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EW monastic ruins are equally interesting with that of Netley Abbey; yet
we know of no monastery of the same importance of which the history is so imperfectly known. Its position in a secluded spot, where the ground it occupies might be spared from other purposes, and accidental circumstances of different kinds, have so far preserved its walls from destruction, that we may here still trace with accuracy the arrangement and internal economy of
those great religious establishments which, in former ages, were to be seen in every part of our island.
The modern name of Netley appears itself to be only a corruption of the more ancient one of Letley, Lettely, or Latelie, under which the place is mentioned in Domesday Book, as being held by Richard Pungiant. We learn from the same important document, that previously to the Norman Conquest it had been held of King Edward by Alward, “who could go where he would.” * It was probably from the circumstance of its having been a manor belonging to Edward the Confessor, that it afterwards took the name of "the Place of St. Edward,” or Edwardestowe. The derivation of the name Letley is very uncertain; it was probably the remarkable taste for punning on proper names, so characteristic of the writers and scholars of the twelfth and thirteenth centuries, which led them to call it in Latin De Laeto Loco, or “the joyful place.”
The Abbey of Netley, or Letley, can boast of no great antiquity. It appears certain that it was founded by King Henry III. in the year 1239; although it has been supposed, on very weak grounds, that a religious house of some kind had previously occupied its site. Henry's original charter is not preserved; but in a subsequent brief charter of confirmation—dated
March 7, 1251—he speaks of it as the church which he had founded—“ ecclesia quam nos fundavimus”—and gives or confirms to it the lands of Lettelege, Hune, Welewe, Totinton, Gumelculne, Nordleg, Deverell-Kingston, Waddon, Ayheleg, and Lacton, with all their appurtenances, with the rents of Charleton, Southampton, and Suthwerk, and a hundred acres of land in the manor of Schire, as well as the advowson of the church of that manor. The lands in Schire appear to have been given, or sold, to the Abbey in 1243: we have the confirmation of the grant, by John de Warren, Earl of Surrey, dated on the day of the Epiphany, 1252, but his original charter is also lost. The Seals of Netley Abbey, of which three are known, describe it as the Abbey of St. Mary of Edwardestowe. An impression of the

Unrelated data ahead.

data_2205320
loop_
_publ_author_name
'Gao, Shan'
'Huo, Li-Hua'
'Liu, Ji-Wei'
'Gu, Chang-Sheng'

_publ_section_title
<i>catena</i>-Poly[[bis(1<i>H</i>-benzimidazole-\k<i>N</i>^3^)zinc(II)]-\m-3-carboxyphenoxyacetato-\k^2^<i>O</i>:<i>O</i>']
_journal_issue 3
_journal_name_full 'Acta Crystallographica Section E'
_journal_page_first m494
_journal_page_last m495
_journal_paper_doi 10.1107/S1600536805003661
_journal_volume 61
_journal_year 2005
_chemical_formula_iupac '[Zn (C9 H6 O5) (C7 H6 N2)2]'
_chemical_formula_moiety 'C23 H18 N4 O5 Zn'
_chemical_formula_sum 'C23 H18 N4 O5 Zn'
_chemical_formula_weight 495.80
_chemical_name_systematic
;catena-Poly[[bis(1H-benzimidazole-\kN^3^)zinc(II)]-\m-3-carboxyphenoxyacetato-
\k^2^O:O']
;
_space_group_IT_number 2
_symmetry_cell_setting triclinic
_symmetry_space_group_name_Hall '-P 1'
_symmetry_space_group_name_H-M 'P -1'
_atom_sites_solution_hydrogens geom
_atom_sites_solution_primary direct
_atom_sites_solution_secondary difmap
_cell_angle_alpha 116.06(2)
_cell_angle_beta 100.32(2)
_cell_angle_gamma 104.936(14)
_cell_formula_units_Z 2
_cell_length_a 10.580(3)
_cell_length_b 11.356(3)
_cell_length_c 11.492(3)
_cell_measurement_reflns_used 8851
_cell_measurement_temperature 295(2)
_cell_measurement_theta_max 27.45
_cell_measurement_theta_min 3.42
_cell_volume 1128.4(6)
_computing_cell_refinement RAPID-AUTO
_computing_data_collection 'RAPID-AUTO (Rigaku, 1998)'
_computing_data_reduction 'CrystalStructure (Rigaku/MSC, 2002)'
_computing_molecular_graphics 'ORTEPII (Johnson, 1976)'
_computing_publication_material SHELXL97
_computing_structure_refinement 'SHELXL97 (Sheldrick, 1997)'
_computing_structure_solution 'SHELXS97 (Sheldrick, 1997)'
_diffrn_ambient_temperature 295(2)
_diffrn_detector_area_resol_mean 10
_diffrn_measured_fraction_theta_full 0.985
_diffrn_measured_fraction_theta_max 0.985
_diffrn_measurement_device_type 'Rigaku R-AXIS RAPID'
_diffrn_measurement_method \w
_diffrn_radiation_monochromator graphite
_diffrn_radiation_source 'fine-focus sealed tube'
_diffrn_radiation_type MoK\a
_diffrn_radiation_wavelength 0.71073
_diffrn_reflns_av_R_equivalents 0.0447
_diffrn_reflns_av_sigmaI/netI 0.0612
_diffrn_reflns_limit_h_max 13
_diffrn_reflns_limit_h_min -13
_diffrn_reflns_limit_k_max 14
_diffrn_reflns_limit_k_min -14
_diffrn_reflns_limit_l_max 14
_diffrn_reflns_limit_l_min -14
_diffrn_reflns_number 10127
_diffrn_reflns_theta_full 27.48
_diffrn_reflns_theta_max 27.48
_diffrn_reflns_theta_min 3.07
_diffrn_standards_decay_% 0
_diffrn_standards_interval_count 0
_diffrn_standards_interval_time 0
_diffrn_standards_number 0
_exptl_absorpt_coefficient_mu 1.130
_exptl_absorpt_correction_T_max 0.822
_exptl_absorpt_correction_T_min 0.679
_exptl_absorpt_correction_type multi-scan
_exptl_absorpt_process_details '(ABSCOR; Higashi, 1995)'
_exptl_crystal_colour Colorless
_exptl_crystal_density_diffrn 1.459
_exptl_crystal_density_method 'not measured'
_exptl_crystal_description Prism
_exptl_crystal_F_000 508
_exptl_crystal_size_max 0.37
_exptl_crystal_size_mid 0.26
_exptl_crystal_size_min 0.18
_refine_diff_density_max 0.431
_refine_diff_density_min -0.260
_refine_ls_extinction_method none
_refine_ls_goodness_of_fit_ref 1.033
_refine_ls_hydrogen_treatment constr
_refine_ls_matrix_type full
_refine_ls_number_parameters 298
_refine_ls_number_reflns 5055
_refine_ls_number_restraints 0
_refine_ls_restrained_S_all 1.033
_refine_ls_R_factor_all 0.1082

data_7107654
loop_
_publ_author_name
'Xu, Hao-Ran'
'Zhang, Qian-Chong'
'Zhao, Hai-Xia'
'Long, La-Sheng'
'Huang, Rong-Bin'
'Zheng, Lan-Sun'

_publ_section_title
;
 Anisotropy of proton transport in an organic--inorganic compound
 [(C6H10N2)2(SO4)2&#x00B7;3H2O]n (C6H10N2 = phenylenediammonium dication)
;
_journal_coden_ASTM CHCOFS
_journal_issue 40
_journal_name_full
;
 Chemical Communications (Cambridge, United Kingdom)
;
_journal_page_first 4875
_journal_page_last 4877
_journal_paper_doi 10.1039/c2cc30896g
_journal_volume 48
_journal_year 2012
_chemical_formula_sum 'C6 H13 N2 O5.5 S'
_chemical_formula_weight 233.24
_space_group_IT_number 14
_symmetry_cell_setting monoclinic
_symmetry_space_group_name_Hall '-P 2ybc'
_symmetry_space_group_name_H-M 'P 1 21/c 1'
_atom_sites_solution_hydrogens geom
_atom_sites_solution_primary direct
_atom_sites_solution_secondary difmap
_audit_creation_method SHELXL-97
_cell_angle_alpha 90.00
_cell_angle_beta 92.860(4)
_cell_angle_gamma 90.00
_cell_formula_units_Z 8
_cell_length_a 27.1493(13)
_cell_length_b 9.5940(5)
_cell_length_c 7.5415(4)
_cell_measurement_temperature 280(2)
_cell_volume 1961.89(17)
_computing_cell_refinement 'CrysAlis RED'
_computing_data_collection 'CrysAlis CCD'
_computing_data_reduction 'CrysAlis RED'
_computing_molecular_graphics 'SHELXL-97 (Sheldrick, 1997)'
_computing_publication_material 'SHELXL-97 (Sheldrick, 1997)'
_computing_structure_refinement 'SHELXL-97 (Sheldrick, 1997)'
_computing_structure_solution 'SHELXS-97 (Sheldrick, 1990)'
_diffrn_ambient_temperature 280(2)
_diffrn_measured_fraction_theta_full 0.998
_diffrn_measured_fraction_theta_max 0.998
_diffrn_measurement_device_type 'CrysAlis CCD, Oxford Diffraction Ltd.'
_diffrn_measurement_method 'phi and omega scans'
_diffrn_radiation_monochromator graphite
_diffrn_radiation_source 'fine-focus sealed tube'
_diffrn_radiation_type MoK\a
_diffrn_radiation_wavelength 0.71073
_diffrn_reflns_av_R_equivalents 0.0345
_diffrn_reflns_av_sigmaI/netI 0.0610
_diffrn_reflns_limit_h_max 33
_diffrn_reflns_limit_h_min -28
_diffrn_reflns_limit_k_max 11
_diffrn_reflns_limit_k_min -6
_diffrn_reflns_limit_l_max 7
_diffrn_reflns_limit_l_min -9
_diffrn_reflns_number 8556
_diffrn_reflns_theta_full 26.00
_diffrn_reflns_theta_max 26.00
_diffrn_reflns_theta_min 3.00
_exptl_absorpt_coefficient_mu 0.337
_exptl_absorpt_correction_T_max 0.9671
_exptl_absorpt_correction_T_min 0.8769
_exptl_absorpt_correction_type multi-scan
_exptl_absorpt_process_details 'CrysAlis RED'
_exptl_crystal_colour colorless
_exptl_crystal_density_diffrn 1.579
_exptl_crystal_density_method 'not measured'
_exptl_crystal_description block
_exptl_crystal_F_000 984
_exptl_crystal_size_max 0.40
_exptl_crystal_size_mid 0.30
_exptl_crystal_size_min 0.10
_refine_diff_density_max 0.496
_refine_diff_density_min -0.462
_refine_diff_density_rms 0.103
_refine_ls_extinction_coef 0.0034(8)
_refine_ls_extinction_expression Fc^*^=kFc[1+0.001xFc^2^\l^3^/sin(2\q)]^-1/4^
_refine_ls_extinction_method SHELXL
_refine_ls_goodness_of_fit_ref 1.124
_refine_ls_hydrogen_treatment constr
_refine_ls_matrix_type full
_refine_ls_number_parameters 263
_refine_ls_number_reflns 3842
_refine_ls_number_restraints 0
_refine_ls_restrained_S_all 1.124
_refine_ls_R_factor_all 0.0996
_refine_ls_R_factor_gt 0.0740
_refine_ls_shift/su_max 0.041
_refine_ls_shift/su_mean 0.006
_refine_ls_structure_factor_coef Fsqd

seal of the abbot, attached to a deed of the beginning of the reign of Edward III., represents a figure of an abbot,
* Ricardus Pungiant tenet Latelie. Aluuardus tenuit de Rege Eadwardo, et potuit ire quo voluit.
SEALS OF NETLEY ABBEY.
surrounded by the inscription, S. ABBIS Loci S’cı EDWARDI. A seal of the abbey, of the same date, but much mutilated, has the following fragments of an inscription : ...... COMMUNE. ABB. ...... EDWARDI . DE . LETTE... At the latter end of the last century, the matrix of a seal of this house was discovered in the possession of a dealer in curiosities in London :* the seal was very small, not much larger than a modern shilling; on it was represented a person kneeling before the Virgin and Child, and surrounded by the inscription, S. BEATE. MARIE. DE. STOWIE. S'ci. EDWARD'. Mr. Brand imagined that the kneeling figure was intended to represent King Edward the Confessor.
The king placed in his foundation a small party of Cistercian monks, then the most powerful and encroaching of all the religious orders. This monastic colony was brought from the Abbey of Beaulieu, in the New Forest. Antiquaries have succeeded, after much labour, in discovering the names of eight Abbots of Netley; but as these stretch over a space of three centuries, there can be no doubt that the list is incomplete. The list of benefactors is equally imperfect: in addition to those already mentioned, we only know with certainty the names of Edmund, Earl of Cornwall, the second son of the founder, Robert de Vere, and Walter de Burgh. The latter is stated to have given property in the county of Lincoln, which he held of the king in capite by the service of presenting to him a hat, lined with sindon, a kind of fine linen, and a pair of gilt spurs.f It has been supposed that Richard Foxe, Bishop of Winchester from 1502 to 1528, was one of the latest benefactors.
In point of revenue, Netley Abbey was one of the smaller monasteries. At the time of its dissolution in 1538, the community consisted of an abbot and twelve monks; and their possessions produced, according to Dugdale, £100 18. 8d., or, according to Speed, £160 28. 9fd. The site was granted to Sir William Paulet, subsequently created Marquis of Winchester, and one of the most remarkable statesmen of his time. It was he who built the magnificent house at Basing, celebrated for the obstinate siege which it sustained in the civil wars of the seventeenth century. This nobleman died in 1572, at the great age of ninety-seven years; and is said to have seen, before his death,